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How to Invest In Stocks Guide: Find 10 factors that make your investments safer and stronger.

Topic: How To Invest

Dividend vs. Index Investing, or Both?


Take into account various options when you consider dividend vs index investing: Not all index investments are equal, and dividends are a true sign of investment quality.

One big advantage of index funds when weighing dividend vs index investing is that they can help you avoid the risk of choosing a mutual fund with a management style that virtually guarantees below-average long-term performance.

Another advantage of index funds is that they can give investors with limited funds a low-cost way to get some stock-market exposure. They can also be a good starting point for a registered education savings plan (RESP), or a child’s in-trust account. Many investors also consider them when they invest funds in their tax-free savings accounts (TFSAs).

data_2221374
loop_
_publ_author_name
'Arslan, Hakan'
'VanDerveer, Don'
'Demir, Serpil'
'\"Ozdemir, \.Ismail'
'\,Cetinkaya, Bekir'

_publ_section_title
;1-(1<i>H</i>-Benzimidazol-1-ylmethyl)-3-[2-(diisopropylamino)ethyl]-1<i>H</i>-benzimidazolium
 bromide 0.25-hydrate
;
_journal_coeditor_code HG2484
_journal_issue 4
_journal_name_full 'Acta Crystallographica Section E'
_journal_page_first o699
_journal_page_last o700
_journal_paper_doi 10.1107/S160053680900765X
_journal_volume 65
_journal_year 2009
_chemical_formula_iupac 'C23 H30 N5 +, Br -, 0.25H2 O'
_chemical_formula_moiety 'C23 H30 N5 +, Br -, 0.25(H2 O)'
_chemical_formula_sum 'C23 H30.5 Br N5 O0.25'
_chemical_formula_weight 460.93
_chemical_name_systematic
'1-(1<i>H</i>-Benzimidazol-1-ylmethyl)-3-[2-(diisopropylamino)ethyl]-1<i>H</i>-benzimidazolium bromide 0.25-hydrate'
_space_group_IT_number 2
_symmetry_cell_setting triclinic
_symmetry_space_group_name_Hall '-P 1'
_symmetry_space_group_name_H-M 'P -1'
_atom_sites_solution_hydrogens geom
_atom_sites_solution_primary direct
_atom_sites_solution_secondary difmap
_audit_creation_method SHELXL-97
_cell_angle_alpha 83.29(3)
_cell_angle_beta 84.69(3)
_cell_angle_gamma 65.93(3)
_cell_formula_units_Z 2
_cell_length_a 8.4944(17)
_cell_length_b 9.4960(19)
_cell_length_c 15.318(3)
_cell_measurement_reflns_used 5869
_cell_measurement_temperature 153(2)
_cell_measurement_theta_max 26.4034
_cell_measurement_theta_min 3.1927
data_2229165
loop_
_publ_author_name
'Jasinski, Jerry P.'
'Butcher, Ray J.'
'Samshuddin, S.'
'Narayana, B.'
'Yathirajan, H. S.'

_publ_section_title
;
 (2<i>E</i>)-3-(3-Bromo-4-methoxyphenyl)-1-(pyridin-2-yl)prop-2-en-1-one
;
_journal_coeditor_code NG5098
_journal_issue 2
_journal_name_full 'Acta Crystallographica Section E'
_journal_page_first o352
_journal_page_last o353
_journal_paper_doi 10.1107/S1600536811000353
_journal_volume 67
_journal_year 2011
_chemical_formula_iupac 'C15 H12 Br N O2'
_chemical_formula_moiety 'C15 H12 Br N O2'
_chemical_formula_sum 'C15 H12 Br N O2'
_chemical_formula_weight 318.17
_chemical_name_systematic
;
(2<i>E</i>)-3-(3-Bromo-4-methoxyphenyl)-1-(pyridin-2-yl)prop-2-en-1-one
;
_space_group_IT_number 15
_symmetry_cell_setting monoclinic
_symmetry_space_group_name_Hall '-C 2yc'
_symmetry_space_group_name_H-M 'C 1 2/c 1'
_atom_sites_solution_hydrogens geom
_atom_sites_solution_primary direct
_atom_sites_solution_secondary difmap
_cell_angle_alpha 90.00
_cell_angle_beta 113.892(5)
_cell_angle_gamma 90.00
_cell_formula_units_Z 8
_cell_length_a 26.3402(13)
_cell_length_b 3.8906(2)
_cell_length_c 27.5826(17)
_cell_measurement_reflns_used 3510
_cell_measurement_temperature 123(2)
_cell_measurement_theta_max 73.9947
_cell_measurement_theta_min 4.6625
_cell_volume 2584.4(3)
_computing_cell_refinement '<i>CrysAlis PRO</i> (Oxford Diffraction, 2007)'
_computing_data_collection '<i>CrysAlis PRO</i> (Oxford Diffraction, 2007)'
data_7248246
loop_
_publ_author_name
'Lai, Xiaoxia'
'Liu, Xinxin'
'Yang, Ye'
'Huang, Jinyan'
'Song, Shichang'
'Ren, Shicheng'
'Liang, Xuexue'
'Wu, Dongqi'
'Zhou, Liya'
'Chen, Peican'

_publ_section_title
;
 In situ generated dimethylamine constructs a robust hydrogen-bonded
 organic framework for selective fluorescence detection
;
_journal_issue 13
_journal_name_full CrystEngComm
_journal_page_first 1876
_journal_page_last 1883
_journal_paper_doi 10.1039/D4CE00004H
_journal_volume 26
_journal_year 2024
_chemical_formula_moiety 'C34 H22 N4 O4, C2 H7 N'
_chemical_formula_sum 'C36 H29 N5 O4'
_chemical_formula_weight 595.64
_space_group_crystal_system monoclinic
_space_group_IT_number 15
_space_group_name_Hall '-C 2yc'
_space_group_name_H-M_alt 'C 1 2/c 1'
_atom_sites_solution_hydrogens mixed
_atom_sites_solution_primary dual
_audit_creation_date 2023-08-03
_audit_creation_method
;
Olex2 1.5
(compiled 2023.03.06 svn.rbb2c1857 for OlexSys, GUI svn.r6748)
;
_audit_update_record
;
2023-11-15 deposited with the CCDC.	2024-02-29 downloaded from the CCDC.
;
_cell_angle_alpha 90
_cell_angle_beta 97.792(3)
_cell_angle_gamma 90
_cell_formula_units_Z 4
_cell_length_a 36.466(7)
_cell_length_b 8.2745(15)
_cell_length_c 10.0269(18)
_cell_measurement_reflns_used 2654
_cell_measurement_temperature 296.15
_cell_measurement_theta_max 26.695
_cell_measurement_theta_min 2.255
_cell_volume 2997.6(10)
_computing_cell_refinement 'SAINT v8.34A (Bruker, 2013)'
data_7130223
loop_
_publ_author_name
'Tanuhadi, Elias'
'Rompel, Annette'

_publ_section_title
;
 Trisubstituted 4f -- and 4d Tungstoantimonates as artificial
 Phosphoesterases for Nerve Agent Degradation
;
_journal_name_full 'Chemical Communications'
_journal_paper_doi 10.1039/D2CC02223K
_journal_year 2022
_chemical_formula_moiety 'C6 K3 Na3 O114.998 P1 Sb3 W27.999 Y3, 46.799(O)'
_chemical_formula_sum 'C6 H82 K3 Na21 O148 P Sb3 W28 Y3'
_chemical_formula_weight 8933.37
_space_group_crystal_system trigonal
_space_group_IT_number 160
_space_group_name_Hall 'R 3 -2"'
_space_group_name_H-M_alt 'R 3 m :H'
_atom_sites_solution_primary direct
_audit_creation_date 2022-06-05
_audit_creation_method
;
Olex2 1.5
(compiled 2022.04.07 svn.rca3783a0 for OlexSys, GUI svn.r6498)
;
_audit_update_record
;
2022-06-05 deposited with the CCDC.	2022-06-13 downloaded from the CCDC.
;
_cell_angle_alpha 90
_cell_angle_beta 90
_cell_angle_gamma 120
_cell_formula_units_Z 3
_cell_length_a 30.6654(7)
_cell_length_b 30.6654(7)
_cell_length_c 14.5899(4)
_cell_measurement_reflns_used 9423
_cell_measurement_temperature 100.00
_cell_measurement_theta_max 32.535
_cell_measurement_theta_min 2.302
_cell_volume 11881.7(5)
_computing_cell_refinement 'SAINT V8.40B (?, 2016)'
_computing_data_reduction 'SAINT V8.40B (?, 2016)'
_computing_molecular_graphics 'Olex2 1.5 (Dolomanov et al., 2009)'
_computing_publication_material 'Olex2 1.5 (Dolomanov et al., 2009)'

How Successful Investors Get RICH

Learn everything you need to know in 'The Canadian Guide on How to Invest in Stocks Successfully' for FREE from The Successful Investor.

How to Invest In Stocks Guide: Find 10 factors that make your investments safer and stronger.

Dividend vs index investing: Reasons why investors like index investing with ETFs

The MERs (Management Expense Ratios) are generally lower on ETFs than on conventional mutual funds. That’s because most ETFs take a much simpler approach to investing. Instead of actively managing clients’ investments, ETF providers invest so as to mirror the holdings and performance of a particular stock-market index.